Comparing it in that way shows that the strain between the methyl groups and the ring remains more or less the same in both cases. Probably having the two methyl groups anti would be slightly preferred as the ring is conformationally less flexible and would thus induce marginally less strain. However, the clear driving force here is 1,3-diaxial strain which only occurs in the diaxial conformation.

  • $\begingroup$ Thanks, I understand that here the steric repulsion between 1-3 positions was the cause. But, I can't understand this point "" Each methyl group in the di-equatorial configuration is gauche with respect to the other methyl but anti with respect to the cyclohexane ring"" . How? $\endgroup$ Jun 5 at 3:41
  • $\begingroup$ Shiva: The diequatorial configuration [sic; conformation] is anti with respect to the cyclohexane ring. Consider methylcyclohexane in the equatorial chair conformation. The dihedral angles Me-C1-C2-C3 and Me-C1-C6-C5 are both 180 degrees. This "interaction" is taken as 0 Kcal/mol. To see how heats of formation play a role in this type of analysis, look here. $\endgroup$
    – user55119
    Jun 6 at 1:28
  • $\begingroup$ @user55119 But please reconsider the figure of di-equatorial 1,2-dimethyl cyclohexane . How can both methyl groups in them are anti? Clearly their dihedral angle is less than 90° and 180° is greater than 90° . How are they anti with respect to ring? $\endgroup$ Jun 6 at 16:43
  • $\begingroup$ Shiva: There are two types of interaction. Substituents with the cyclohexane ring and substituents with each other. In the diequatoral-1,2-dimethylcyclohexane the interactions of the first kind are taken as non-existent because of the anti relationship of each methyl group with the ring. However, there is a gauche interaction of the two methyl groups with each other (~0.9 Kcal/mol). In the diaxial conformation there are two gauche interactions of each methyl group with the ring (total: 4 x 0.9 Kcal/mol = 3.6 Kcal/mol). continued $\endgroup$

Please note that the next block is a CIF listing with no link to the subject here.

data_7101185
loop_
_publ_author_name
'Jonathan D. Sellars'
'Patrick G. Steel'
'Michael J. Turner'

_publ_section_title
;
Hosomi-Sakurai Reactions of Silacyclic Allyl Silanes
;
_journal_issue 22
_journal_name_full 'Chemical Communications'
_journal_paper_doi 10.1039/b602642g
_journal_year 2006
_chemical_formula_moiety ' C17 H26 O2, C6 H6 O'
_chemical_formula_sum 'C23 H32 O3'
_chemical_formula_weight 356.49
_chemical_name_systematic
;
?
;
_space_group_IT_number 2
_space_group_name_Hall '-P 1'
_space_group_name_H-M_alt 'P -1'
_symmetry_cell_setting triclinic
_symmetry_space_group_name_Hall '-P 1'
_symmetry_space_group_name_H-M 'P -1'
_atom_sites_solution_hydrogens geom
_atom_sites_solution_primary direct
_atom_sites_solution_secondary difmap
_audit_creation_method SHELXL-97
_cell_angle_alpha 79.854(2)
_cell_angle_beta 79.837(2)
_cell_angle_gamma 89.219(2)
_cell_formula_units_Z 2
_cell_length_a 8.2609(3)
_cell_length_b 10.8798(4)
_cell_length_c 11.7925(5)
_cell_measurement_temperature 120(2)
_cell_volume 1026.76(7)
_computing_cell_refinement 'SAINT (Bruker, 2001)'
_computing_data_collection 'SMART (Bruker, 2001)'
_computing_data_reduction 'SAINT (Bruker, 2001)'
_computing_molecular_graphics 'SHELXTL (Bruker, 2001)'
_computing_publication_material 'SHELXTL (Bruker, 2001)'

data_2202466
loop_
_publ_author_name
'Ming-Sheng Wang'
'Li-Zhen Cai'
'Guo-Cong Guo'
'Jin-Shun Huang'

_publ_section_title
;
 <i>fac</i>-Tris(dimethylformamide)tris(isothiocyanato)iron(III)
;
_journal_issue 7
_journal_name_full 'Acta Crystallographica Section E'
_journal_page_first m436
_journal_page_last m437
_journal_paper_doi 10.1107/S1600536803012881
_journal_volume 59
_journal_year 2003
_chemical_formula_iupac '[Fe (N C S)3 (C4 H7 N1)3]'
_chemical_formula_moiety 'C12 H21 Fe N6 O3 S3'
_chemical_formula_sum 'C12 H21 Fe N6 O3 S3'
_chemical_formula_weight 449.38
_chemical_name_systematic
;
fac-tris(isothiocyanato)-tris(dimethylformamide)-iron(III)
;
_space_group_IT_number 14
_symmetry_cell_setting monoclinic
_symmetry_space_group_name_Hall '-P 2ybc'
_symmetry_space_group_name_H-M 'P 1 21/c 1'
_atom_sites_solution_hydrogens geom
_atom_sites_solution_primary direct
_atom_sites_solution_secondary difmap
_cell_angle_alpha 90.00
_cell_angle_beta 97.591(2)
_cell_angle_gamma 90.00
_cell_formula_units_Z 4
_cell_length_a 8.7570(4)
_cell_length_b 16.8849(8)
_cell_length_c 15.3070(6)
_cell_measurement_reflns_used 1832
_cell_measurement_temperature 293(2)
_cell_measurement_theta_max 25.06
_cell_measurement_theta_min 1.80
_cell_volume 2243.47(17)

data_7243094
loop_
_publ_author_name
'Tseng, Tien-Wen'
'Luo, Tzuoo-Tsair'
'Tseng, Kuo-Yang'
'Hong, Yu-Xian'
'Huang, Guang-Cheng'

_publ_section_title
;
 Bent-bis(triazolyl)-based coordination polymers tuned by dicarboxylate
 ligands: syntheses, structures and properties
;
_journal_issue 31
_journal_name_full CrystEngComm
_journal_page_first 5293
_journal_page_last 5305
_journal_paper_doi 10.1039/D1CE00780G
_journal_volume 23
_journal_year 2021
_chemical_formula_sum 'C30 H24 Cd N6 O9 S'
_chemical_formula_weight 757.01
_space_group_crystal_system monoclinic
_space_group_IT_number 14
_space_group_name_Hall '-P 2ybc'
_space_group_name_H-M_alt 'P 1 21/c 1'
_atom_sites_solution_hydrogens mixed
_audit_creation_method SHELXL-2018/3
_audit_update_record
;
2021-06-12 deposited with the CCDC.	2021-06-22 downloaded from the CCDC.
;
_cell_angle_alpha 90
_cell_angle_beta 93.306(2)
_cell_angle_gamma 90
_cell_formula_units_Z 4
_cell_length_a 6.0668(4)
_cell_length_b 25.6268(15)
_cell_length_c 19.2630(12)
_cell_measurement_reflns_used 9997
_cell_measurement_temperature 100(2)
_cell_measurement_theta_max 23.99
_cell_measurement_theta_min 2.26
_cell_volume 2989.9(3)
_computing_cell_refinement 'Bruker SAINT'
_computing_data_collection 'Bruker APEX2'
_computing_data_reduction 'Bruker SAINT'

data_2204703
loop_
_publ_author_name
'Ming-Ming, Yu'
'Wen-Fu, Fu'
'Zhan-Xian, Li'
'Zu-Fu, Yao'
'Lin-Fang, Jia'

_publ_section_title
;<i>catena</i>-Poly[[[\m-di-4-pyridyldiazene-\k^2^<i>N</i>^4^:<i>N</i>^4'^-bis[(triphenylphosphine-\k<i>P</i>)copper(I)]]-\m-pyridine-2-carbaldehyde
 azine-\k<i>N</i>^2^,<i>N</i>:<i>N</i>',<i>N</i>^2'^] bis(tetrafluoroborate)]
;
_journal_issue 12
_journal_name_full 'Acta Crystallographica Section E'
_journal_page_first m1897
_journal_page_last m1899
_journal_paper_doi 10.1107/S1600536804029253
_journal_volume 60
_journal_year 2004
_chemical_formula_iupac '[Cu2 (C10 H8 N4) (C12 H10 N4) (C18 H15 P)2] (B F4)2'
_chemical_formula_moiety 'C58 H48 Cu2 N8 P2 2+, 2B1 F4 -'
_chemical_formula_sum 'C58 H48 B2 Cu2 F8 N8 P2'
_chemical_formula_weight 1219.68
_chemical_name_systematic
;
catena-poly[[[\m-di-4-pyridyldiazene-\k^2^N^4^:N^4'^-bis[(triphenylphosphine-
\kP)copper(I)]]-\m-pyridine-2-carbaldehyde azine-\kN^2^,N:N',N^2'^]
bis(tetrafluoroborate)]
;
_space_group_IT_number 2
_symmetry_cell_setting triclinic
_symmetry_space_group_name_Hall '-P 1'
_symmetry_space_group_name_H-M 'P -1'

– user55119
    Jun 6 at 17:23
  • $\begingroup$ ... See this link besides the one in the Comment I made in your original post. $\endgroup$
    – user55119
    Jun 6 at 17:24

Basically, groups attached at the axial position are under some strain. There is angle strain between 2 axial groups and some repulsion between them.

The more stable form usually contains bulkier ps at equatorial position, which can relieve some strain in them and the lighter groups at axial position. It is a fact than equatorial positions are more stabilising, due to molecules being oriented in an ‘equator like’ manner.

You may want refer to:



Generally , equatorial conformers are more stable due to less torsional strain . However in this case , where the ring is di-subsituted at vicinal carbons , the repulsion between electron clouds is a dominating factor than the repulsion between the methyl groups . The repulsion between electron clouds is more in axial position ( though their bonds seem somewhat to be antiparallel ) than it is between electron clouds of bonded pair of equatorial one .